Rosenberg supported the changes, arguing that preserving the left-turn lanes with full knowledge that they pose a threat to pedestrian safety felt like a huge liability. He preferred the city taking action now, rather than discussing options and doing nothing at the risk of someone being hit.
"I'm going to err on the side of safety and support the staff recommendation," he said.
Showalter backed the idea, pointing out that the electrification project is going to exacerbate the problem by increasing the frequency of trains through the downtown station. She said the project would be a prudent and proactive way of dealing with a conflict between cars and pedestrians at the busy intersection.
"This is a way to sort of get in line, to fix that expected reduction in service that's going to happen when the increase from electrification comes," she said. "We do want more trains, but it is going to make this intersection worse."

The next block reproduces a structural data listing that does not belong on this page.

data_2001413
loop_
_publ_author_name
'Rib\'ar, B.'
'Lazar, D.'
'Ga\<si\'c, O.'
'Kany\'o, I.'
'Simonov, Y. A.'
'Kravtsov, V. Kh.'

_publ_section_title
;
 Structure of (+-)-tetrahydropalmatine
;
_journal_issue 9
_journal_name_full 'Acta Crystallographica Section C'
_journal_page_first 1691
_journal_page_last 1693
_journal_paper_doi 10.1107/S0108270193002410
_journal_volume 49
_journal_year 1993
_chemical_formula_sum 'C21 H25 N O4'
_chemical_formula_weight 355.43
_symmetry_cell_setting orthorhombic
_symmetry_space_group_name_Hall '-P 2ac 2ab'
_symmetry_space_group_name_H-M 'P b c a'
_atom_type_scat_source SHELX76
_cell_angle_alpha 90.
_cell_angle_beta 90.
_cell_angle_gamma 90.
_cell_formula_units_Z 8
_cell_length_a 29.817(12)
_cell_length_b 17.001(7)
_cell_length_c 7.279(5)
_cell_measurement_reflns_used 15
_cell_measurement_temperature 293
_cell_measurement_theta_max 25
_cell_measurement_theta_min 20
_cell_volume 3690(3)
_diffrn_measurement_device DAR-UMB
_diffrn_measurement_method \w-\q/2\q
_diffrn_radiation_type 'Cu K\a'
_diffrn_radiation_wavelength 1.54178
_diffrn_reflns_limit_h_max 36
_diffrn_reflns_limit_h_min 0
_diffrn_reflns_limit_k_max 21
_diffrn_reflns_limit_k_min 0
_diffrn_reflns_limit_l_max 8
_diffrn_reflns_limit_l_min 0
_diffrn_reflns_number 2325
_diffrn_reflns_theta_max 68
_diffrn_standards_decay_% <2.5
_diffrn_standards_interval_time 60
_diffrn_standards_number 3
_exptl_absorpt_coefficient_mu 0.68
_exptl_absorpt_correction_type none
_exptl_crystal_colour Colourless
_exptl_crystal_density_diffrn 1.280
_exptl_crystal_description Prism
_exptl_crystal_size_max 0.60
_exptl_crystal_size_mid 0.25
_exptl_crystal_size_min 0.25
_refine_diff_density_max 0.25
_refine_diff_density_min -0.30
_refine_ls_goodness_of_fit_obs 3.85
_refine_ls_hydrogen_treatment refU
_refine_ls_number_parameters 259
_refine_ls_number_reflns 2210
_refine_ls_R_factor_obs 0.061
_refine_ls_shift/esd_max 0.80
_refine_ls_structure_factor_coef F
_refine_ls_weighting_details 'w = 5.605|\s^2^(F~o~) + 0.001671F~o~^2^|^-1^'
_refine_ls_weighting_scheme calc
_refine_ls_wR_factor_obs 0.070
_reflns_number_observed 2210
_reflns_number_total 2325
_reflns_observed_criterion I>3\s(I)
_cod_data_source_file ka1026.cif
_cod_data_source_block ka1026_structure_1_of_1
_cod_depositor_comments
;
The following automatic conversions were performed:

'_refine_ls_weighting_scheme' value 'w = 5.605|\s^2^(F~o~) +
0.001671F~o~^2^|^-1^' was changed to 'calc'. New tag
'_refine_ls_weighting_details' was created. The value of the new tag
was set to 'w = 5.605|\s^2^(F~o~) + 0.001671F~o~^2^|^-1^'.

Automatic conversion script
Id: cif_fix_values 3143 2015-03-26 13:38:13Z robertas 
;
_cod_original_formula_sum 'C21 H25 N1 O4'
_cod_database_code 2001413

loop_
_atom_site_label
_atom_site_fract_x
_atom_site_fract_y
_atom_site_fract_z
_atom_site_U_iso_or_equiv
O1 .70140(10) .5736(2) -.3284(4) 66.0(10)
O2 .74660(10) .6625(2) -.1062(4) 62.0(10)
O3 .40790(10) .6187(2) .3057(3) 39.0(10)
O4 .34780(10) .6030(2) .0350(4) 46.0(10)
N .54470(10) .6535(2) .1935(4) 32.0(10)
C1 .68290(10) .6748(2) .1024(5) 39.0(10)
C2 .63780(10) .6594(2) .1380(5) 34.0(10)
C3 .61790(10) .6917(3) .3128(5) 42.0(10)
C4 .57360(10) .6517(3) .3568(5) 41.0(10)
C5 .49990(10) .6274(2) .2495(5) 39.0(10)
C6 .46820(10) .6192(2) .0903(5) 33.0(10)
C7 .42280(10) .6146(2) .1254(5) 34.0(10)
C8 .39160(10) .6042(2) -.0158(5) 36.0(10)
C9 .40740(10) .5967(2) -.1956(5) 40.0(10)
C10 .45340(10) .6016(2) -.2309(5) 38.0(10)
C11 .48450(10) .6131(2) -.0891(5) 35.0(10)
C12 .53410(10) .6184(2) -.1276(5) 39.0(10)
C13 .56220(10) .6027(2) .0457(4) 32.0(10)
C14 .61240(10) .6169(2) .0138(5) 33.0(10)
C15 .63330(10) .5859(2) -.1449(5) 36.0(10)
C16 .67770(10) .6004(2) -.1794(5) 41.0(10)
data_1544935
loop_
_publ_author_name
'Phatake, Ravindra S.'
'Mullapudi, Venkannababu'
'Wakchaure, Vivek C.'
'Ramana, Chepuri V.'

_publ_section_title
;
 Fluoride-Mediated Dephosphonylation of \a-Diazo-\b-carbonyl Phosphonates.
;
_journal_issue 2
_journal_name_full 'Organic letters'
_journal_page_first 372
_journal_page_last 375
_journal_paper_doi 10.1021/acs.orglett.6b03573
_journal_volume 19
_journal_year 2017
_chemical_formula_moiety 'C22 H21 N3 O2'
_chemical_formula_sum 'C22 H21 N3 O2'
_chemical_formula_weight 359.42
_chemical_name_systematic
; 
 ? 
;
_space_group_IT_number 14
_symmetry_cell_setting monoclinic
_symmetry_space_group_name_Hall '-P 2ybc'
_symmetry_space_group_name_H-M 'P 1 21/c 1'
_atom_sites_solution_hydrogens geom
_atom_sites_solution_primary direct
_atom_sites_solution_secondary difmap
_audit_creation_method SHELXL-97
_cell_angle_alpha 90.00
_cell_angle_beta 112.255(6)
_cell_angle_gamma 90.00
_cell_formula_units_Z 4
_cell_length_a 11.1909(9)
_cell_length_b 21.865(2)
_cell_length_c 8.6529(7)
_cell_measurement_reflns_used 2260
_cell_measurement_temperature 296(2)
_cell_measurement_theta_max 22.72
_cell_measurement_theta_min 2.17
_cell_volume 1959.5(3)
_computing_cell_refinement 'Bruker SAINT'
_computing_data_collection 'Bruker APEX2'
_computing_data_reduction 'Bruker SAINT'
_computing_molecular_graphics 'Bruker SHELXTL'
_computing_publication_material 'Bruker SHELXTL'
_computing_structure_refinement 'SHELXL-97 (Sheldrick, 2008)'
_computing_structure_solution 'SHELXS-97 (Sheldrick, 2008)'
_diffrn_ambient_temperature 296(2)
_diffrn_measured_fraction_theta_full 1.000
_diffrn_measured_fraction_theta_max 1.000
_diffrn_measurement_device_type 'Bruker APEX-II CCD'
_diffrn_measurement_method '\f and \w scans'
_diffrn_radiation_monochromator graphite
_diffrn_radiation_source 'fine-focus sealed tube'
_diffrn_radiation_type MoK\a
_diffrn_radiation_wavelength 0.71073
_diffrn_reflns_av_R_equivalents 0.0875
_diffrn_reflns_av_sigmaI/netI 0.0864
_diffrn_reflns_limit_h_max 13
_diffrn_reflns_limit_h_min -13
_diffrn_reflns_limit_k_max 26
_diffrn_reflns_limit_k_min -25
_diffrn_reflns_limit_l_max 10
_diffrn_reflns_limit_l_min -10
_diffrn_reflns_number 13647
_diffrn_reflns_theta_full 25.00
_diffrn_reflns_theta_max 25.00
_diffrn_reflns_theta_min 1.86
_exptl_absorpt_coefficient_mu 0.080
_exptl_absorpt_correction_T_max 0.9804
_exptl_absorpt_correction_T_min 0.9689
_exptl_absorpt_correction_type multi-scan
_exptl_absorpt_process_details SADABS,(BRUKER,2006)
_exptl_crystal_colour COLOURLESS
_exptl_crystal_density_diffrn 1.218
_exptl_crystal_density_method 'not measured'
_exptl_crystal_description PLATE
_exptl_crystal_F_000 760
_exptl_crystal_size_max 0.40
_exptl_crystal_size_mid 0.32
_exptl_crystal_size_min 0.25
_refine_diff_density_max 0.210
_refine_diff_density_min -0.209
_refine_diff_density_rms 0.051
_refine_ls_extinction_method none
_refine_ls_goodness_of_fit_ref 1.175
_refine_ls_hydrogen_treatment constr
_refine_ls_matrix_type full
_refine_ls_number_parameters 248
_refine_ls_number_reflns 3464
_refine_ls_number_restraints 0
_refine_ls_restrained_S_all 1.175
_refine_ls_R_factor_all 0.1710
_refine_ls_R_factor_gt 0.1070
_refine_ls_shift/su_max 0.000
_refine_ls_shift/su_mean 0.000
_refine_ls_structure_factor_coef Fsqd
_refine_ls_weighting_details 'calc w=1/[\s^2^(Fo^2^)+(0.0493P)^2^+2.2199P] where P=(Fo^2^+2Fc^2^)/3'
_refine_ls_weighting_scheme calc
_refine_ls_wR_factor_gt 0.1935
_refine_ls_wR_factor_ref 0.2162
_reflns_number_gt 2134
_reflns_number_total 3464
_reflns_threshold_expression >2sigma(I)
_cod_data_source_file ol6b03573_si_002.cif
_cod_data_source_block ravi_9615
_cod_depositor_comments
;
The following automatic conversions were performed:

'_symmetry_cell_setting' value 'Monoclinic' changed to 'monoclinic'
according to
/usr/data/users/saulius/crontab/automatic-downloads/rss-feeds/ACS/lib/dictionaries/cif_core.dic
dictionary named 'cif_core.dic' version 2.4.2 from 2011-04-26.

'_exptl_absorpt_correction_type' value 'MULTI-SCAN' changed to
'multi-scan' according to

In the long term, city officials are planning to close vehicle traffic onto Castro Street at the intersection altogether, rerouting cars onto Evelyn Avenue and providing bicyclists and pedestrians with an underground crossing into downtown Mountain View. The city hired a traffic engineering firm to design the controversial plan, allocating $1.5 million toward it earlier this year.
But Mayor Lenny Siegel, the sole supporter of the plan from the CTC, said the near-term safety improvements will likely have a lengthy lifespan of their own. Closing off Castro at the tracks could take between five and 10 years, according to city staff, and bicyclists and pedestrians are seeking safety upgrades now.
"We don't know how long it's going to take us to build the ramp from Evelyn and the underpass at the tracks," Siegel said. "I'm hoping we can do that quickly, but I've never known us to do anything quickly."
Abe-Koga said she worried that getting rid of the left-turn lanes would make it increasingly challenging for vehicles to get onto Central Expressway, a major thoroughfare, and instead push drivers onto surface streets. She cautioned that the decision isn't happening in a vacuum, and that past decisions like removing the slip lane for right turns from Moffett Boulevard onto Central would have a compounding effect on traffic patterns.